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In the nucleus of each cell, the DNA molecule is packaged into thread-like structures called chromosomes. Each chromosome is made up of DNA tightly coiled many times around proteins called histones that support its structure.

Chromosomes are not visible in the cell’s nucleus—not even under a microscope—when the cell is not dividing. However, the DNA that makes up chromosomes becomes more tightly packed during cell division and is then visible under a microscope. Most of what researchers know about chromosomes was learned by observing chromosomes during cell division.

Each chromosome has a constriction point called the centromere, which divides the chromosome into two sections, or “arms.” The short arm of the chromosome is labeled the “p arm.” The long arm of the chromosome is labeled the “q arm.” The location of the centromere on each chromosome gives the chromosome its characteristic shape, and can be used to help describe the location of specific genes.
Preimplantation genetic screening using next generation sequencing: an interview with Dr Luis Alcaraz

Preimplantation genetic screening using next generation sequencing: an interview with Dr Luis Alcaraz

PGS, Preimplantation Genetic Screening, is a genetic test that analyses biopsied cells from embryos produced by in vitro fertilization (IVF) techniques. PGS determines whether the embryos are chromosomally normal (euploid) or not (aneuploid), thus giving the chance to transfer chromosomally normal embryos that are more apt to successfully implant and develop into a pregnancy. [More]
Scientists move a step closer to translating BubR1 protein's function into potential cancer therapy

Scientists move a step closer to translating BubR1 protein's function into potential cancer therapy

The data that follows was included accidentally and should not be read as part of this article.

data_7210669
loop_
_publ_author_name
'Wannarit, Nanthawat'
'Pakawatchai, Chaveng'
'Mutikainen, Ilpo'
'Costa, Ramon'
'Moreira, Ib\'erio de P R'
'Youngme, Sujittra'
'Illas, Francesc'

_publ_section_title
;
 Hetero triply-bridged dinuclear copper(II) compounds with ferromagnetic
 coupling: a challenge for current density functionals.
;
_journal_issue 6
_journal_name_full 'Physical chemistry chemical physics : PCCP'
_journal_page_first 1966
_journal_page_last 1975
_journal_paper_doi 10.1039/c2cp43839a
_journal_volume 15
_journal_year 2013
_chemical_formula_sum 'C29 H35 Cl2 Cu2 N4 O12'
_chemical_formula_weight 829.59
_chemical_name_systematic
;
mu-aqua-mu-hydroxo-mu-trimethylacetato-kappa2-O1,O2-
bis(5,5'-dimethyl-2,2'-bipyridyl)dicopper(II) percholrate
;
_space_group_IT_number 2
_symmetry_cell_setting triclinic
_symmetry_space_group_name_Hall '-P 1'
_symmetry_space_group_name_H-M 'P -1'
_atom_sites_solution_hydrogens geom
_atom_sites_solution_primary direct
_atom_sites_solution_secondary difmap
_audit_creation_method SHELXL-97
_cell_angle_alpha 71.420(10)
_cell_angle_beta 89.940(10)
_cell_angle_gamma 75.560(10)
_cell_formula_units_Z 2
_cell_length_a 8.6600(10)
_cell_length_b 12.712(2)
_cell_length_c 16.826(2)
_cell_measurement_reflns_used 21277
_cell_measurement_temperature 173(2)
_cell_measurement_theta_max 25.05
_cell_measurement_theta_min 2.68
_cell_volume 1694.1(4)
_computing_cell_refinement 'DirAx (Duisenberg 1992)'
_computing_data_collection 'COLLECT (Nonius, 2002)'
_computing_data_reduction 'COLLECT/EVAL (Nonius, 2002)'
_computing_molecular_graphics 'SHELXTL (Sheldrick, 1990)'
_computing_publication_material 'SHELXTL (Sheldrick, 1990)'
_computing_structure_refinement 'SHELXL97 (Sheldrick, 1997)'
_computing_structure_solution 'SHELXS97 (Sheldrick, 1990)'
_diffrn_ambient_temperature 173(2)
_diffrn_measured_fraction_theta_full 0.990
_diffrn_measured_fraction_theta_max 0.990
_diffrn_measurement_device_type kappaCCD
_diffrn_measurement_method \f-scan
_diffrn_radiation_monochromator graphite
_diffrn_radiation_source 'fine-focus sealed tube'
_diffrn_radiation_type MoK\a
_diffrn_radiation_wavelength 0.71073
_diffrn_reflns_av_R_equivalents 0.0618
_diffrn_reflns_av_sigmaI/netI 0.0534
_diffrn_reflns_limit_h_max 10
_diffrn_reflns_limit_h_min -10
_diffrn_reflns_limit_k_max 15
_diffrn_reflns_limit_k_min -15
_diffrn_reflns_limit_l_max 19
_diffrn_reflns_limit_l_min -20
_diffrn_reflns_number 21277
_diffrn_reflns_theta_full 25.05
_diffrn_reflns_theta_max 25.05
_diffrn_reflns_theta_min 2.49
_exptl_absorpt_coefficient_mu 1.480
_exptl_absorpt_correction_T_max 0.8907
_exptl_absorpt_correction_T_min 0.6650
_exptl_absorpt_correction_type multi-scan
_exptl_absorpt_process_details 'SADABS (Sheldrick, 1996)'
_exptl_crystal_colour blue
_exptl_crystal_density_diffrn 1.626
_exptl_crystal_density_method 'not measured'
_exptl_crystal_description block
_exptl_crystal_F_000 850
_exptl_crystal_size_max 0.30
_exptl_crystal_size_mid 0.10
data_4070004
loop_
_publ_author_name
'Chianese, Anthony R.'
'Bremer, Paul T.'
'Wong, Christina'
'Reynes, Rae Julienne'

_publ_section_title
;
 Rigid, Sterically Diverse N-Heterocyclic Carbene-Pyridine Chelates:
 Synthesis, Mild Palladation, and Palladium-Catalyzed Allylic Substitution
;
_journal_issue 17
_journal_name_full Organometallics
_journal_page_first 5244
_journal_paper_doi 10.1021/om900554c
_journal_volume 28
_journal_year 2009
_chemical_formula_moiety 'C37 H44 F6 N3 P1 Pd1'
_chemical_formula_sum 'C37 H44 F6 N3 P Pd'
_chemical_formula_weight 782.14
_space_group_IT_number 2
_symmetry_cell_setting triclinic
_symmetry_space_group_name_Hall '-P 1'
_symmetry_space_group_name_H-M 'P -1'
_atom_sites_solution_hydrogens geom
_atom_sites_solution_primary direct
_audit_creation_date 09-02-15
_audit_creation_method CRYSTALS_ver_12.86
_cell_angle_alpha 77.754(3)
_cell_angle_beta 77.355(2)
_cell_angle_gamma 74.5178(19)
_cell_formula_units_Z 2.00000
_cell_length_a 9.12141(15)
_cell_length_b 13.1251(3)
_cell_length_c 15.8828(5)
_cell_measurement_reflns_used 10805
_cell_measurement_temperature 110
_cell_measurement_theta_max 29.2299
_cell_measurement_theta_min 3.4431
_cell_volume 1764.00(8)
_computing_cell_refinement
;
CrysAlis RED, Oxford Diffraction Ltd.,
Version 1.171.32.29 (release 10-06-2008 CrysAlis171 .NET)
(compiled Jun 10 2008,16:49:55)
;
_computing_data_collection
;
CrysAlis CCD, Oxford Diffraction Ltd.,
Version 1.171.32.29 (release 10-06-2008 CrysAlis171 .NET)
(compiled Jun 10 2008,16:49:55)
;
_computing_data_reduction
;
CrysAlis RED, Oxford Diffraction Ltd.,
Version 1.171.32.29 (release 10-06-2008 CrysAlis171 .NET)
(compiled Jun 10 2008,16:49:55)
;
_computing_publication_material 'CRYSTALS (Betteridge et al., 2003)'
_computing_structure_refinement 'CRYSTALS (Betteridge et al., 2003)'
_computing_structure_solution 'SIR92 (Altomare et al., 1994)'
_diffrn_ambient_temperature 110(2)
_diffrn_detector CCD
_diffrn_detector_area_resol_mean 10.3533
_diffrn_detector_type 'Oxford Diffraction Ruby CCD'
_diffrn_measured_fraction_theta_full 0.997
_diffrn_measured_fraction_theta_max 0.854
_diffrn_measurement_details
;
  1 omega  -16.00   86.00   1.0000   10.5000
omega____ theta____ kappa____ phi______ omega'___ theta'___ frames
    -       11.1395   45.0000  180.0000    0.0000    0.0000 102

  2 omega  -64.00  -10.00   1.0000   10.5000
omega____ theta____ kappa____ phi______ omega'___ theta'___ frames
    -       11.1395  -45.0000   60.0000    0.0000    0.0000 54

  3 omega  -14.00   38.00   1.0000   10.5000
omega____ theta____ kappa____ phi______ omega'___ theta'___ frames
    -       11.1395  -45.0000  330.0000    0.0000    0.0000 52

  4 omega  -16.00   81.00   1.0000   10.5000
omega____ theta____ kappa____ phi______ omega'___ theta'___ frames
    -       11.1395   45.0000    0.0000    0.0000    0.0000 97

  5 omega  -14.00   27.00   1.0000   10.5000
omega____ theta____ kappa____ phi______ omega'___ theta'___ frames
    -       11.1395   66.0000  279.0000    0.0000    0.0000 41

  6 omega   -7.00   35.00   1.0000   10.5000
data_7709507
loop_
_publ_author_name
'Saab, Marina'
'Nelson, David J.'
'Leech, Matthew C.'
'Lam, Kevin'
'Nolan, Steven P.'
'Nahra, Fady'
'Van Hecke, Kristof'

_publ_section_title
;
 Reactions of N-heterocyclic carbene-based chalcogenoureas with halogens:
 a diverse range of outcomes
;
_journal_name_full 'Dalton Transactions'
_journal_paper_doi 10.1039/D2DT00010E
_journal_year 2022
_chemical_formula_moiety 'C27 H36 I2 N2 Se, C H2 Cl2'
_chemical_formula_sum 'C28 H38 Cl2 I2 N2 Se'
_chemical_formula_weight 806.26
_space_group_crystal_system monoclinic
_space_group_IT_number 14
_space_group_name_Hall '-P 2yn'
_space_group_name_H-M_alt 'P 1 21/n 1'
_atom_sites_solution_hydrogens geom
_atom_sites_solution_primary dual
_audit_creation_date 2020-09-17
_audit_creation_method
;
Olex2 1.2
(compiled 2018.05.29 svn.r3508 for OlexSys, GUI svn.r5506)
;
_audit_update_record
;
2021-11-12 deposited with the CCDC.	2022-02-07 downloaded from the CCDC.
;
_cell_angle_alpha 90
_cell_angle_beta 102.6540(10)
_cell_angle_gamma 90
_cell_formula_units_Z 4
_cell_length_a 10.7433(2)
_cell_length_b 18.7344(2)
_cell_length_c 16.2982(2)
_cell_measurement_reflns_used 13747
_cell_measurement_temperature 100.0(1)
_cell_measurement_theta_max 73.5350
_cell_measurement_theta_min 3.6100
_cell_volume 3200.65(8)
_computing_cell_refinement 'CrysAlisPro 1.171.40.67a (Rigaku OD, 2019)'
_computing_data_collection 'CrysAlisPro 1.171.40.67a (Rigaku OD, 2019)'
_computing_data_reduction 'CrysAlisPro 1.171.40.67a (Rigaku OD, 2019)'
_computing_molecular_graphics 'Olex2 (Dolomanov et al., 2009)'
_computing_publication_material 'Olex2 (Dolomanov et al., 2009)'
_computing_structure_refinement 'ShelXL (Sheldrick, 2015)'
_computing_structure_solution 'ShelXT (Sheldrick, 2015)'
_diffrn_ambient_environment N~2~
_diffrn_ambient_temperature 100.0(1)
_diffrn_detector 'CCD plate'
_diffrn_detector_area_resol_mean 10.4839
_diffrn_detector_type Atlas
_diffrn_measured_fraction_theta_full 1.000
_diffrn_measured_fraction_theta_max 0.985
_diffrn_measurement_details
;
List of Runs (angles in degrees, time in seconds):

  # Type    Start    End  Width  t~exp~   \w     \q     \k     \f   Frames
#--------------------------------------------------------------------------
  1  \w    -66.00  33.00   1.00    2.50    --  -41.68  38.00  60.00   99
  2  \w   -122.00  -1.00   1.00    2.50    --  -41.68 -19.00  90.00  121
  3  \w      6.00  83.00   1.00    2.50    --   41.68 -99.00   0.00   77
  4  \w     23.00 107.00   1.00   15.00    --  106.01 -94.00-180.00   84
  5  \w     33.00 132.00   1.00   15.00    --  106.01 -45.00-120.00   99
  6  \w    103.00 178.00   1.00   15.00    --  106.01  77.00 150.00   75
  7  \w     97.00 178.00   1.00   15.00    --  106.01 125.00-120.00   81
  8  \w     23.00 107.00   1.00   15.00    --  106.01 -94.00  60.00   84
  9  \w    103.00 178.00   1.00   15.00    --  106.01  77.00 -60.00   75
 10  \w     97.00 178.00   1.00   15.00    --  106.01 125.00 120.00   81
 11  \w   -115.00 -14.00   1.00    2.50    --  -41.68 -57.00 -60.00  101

In a paper published recently in the journal eLife, Mayo Clinic scientists take a step toward translating the protein BubR1's function into a potential therapy for cancer. [More]
NIH researchers discover rare, lethal inflammatory disease that affects young children

NIH researchers discover rare, lethal inflammatory disease that affects young children

National Institutes of Health researchers have discovered a rare and sometimes lethal inflammatory disease - otulipenia - that primarily affects young children. They have also identified anti-inflammatory treatments that ease some of the patients' symptoms: fever, skin rashes, diarrhea, joint pain and overall failure to grow or thrive. [More]
Nobel laureate-led study uses new technology to watch interaction between telomerase and telomeres

Nobel laureate-led study uses new technology to watch interaction between telomerase and telomeres

As the rope of a chromosomes replicates, it frays at the ends. No problem: A chromosome's ends have extra twine so that fraying doesn't reach into the body of the rope where the important information resides. [More]
Study reveals crucial role of TERRA in preservation of telomeres

Study reveals crucial role of TERRA in preservation of telomeres

Despite their especially compact structure that is difficult to access, telomeres transcribe information like the rest of the DNA. [More]
Study offers clues about how genetic mutations can increase risk of psychiatric disorders

Study offers clues about how genetic mutations can increase risk of psychiatric disorders

Brain scans have revealed how a genetic mutation linked to major psychiatric disorders affects the structure, function and chemistry of the brain. [More]
New study uncovers how chromosomal changes impact tumor formation and growth

New study uncovers how chromosomal changes impact tumor formation and growth

As with most cancers, triple-negative breast cancer (TNBC) cells have abnormal amounts of chromosomes or DNA copy number aberrations (CNAs) in their genomes. [More]
New model of Williams syndrome may shed light on neurobiology of the human social brain

New model of Williams syndrome may shed light on neurobiology of the human social brain

In a study spanning molecular genetics, stem cells and the sciences of both brain and behavior, researchers at University of California San Diego, with colleagues at the Salk Institute for Biological Studies and elsewhere, have created a neurodevelopmental model of a rare genetic disorder that may provide new insights into the underlying neurobiology of the human social brain. [More]
New disease gene linked to shortened telomeres appears to raise risk of pulmonary fibrosis-emphysema

New disease gene linked to shortened telomeres appears to raise risk of pulmonary fibrosis-emphysema